zur Hauptseite

Institute of Bio- and Geosciences

Navigation und Service

JPSS Jülich Plant Science Seminar Series:
Peter J Gregory East Malling Research and University of Reading UK

Getting to the root of dwarfing control in apple rootstocks and the role of emmer introgression in wheat

23.07.2015 13:00 Uhr
23.07.2015 14:00 Uhr
Forschungszentrum Jülich, Gebäude 06.2 IBG-2, Seminarraum 406, 2.Stock

We are engaged in field and controlled environment studies to understand both the effects of rootstocks and their management on the growth, architecture and fruiting of apple trees and the regulation of root growth of wheat deep in the soil profile.

Recent research at East Malling Research aims to understand the genetic basis for the dwarfing propensities of some rootstocks and the physiological and architectural responses of root systems to scions. Previous studies have focused upon a secondary, conferred (and more subjective) trait i.e. the amount of vigour control exerted by the rootstock on a grafted scion but this trait needs to be measured over many years and is subject to the influence of scion genotype, environmental conditions, crop load and biotic and abiotic stresses. In our study, we have measured instead a ‘primary’ rootstock trait in the ungrafted rootstock, termed ‘root bark percentage’, (Rb), and have identified three QTL (Rb1, Rb2 and Rb3). We have determined that these QTL are significantly correlated to rootstock-induced dwarfing of a grafted scion by examining a grafted subset of our rootstock mapping population.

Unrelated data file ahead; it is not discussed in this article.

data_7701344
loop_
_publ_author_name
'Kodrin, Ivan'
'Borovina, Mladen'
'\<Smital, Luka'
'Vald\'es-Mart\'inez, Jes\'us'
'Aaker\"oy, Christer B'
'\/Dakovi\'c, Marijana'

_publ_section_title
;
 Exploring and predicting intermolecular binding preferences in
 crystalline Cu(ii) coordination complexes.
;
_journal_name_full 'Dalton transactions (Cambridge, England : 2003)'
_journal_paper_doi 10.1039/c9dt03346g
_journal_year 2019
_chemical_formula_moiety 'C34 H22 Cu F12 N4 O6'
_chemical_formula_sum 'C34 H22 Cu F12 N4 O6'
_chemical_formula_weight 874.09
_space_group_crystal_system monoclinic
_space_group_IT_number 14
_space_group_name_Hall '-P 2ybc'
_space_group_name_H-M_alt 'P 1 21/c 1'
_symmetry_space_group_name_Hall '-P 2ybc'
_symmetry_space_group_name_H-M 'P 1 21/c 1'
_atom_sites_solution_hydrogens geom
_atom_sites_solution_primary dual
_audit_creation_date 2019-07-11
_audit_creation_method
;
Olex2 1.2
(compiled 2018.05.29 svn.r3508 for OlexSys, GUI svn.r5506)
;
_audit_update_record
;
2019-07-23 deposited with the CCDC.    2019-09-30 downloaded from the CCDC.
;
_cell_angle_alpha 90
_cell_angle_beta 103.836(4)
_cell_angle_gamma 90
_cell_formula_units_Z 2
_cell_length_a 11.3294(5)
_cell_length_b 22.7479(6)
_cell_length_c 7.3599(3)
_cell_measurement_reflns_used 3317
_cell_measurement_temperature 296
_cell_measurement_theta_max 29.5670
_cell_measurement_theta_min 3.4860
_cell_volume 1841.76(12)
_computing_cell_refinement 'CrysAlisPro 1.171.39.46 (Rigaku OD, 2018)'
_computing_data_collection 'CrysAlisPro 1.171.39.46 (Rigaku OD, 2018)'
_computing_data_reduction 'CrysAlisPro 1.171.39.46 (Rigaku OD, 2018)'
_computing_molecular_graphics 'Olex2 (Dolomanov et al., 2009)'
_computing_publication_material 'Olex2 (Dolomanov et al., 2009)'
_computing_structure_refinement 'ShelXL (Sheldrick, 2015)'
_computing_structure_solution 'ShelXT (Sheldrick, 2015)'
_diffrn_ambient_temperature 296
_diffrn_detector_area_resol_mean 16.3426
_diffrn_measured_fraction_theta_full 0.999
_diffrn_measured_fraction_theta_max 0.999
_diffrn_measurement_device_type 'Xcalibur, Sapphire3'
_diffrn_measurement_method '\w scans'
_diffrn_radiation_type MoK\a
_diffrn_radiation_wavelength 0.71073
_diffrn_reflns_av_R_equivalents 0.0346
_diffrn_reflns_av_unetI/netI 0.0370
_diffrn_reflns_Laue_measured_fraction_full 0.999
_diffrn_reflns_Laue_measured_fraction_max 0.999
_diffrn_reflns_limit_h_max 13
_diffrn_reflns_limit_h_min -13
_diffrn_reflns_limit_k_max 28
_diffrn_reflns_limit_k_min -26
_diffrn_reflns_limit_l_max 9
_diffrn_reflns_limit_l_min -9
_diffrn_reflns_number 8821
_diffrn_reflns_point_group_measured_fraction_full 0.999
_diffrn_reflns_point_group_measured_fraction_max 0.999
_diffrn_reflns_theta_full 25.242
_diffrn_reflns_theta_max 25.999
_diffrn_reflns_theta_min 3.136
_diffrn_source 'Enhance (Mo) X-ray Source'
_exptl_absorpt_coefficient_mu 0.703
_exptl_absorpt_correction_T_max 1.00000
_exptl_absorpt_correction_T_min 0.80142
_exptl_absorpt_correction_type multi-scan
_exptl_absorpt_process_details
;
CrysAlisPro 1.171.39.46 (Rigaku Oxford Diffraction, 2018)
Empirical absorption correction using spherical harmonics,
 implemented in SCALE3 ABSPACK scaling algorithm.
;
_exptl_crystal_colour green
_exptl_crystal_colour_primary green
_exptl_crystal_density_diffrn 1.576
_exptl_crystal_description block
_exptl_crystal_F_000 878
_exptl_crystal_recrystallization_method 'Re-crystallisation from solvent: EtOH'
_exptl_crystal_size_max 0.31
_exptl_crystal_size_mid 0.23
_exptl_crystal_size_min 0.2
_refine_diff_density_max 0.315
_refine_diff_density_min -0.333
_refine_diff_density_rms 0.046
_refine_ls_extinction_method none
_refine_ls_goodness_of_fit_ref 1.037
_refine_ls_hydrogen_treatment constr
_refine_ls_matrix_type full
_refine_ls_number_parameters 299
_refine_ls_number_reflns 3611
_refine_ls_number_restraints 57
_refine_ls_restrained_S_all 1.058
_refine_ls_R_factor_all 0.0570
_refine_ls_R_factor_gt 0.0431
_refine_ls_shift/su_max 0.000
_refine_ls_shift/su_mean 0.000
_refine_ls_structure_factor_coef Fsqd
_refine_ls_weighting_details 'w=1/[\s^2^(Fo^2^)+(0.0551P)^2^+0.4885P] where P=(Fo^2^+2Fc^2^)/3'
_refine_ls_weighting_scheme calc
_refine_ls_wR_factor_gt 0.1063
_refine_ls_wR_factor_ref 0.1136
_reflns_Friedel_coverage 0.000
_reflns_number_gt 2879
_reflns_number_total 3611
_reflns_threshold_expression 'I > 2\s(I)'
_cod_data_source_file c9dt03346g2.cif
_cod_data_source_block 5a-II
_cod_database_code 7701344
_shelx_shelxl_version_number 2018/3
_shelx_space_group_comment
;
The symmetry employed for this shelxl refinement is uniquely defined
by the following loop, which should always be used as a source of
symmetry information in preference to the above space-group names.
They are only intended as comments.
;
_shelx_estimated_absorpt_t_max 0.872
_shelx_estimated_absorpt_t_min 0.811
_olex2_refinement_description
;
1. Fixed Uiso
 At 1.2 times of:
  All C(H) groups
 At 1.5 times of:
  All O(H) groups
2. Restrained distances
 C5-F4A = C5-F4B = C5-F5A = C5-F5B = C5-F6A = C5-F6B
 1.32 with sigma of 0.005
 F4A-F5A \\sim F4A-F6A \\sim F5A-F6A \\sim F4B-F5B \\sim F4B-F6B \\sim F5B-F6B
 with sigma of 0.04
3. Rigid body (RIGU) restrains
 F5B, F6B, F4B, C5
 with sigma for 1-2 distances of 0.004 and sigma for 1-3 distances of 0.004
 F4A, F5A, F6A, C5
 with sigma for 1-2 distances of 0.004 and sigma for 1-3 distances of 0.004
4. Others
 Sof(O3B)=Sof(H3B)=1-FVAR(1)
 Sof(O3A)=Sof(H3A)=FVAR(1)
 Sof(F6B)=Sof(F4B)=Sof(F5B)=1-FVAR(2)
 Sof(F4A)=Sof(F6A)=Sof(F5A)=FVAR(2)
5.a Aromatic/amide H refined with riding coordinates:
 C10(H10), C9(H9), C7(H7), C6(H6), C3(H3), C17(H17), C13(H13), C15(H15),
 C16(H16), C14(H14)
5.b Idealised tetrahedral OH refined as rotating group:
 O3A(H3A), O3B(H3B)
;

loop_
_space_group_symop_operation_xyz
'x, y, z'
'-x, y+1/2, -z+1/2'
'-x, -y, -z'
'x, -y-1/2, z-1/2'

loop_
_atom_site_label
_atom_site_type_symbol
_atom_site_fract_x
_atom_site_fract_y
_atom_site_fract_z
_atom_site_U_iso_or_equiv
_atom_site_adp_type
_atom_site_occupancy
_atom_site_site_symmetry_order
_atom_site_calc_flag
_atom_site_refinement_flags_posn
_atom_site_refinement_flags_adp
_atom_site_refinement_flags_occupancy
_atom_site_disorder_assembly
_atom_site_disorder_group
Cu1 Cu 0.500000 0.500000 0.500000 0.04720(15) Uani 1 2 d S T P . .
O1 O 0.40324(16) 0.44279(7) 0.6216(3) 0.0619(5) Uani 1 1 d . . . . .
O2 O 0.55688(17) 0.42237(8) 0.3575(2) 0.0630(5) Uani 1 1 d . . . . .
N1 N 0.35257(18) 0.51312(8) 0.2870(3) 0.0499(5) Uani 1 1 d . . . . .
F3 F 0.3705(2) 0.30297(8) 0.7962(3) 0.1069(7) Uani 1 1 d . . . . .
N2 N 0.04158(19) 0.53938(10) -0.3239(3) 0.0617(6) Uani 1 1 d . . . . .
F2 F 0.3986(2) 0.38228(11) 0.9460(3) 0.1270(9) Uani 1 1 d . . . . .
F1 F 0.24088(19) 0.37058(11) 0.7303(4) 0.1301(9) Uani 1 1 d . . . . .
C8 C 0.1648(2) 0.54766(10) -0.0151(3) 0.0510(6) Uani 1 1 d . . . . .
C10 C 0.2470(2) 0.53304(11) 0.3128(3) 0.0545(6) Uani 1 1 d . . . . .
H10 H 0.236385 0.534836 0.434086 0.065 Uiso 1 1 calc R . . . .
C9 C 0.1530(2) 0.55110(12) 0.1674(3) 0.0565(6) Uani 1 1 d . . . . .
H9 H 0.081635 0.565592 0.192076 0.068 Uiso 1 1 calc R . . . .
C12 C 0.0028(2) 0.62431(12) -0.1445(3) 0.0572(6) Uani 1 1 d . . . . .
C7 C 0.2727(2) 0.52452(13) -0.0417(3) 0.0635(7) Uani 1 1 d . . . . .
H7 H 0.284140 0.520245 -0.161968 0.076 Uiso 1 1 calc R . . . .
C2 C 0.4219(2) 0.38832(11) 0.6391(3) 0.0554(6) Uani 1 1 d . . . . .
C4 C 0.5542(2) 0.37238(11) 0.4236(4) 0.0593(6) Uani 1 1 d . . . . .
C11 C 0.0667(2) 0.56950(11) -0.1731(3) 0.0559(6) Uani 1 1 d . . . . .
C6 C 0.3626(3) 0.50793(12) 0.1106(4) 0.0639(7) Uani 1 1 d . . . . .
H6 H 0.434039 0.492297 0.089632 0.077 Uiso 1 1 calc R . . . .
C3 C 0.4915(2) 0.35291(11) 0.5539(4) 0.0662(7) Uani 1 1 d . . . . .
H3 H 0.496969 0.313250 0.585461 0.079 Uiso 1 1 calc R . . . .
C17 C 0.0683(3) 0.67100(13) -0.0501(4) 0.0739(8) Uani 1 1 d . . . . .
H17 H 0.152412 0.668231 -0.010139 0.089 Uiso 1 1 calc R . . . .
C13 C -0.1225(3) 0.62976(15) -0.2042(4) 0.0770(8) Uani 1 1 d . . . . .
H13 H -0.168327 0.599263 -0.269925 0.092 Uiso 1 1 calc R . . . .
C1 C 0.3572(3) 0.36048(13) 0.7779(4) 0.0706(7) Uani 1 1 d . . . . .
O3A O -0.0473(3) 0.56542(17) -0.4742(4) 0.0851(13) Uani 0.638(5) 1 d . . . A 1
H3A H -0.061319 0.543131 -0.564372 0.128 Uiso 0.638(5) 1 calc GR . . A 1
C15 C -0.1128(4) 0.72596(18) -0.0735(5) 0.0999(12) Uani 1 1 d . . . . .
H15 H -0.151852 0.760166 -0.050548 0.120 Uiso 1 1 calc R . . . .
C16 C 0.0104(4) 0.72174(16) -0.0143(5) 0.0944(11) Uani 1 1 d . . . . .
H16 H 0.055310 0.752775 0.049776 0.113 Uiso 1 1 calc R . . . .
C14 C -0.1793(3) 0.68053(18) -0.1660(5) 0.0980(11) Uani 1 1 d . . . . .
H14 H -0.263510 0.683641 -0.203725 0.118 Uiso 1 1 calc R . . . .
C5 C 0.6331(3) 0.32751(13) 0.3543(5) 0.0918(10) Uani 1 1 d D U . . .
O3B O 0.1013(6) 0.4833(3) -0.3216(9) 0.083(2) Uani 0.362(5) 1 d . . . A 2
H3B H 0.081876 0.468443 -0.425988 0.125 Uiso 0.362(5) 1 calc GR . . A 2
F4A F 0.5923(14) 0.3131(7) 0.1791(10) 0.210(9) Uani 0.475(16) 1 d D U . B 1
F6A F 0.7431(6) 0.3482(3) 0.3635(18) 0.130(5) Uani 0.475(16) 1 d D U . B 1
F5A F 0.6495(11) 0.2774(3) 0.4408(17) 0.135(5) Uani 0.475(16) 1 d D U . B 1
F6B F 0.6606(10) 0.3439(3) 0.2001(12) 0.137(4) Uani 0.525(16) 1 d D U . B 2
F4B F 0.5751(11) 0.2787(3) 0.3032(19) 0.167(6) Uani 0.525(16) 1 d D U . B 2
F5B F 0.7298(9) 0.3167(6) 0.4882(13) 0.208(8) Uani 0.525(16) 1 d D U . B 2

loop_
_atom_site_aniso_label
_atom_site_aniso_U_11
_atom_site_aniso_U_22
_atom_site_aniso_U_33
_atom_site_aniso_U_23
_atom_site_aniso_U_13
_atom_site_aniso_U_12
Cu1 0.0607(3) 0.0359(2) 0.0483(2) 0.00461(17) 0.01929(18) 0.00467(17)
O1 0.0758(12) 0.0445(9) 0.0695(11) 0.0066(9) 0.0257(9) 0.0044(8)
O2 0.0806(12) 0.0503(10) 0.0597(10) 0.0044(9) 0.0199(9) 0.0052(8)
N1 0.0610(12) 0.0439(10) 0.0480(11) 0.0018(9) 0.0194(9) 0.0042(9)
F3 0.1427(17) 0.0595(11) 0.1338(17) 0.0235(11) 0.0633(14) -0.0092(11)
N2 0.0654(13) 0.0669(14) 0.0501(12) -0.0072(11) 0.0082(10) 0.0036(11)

Previous work at the University of Reading found that the UK winter wheat cultivar Shamrock had significantly greater root length densities below 40 cm compared to other elite UK wheat cultivars. This cultivar has had recent introgression from wild emmer (Triticum dicoccoides) in its development, but the extent to which this contributes to the cultivar’s greater rooting at depth is unknown. The diversity of root architectural traits, specifically rooting at depth, is being studied within a doubled haploid population in the field and in controlled environments to identify associated quantitative trait loci (QTL). I shall present our most recent results suggesting that this introgression and the deeper rooting are related.

Contact: Tobias Wojciechowski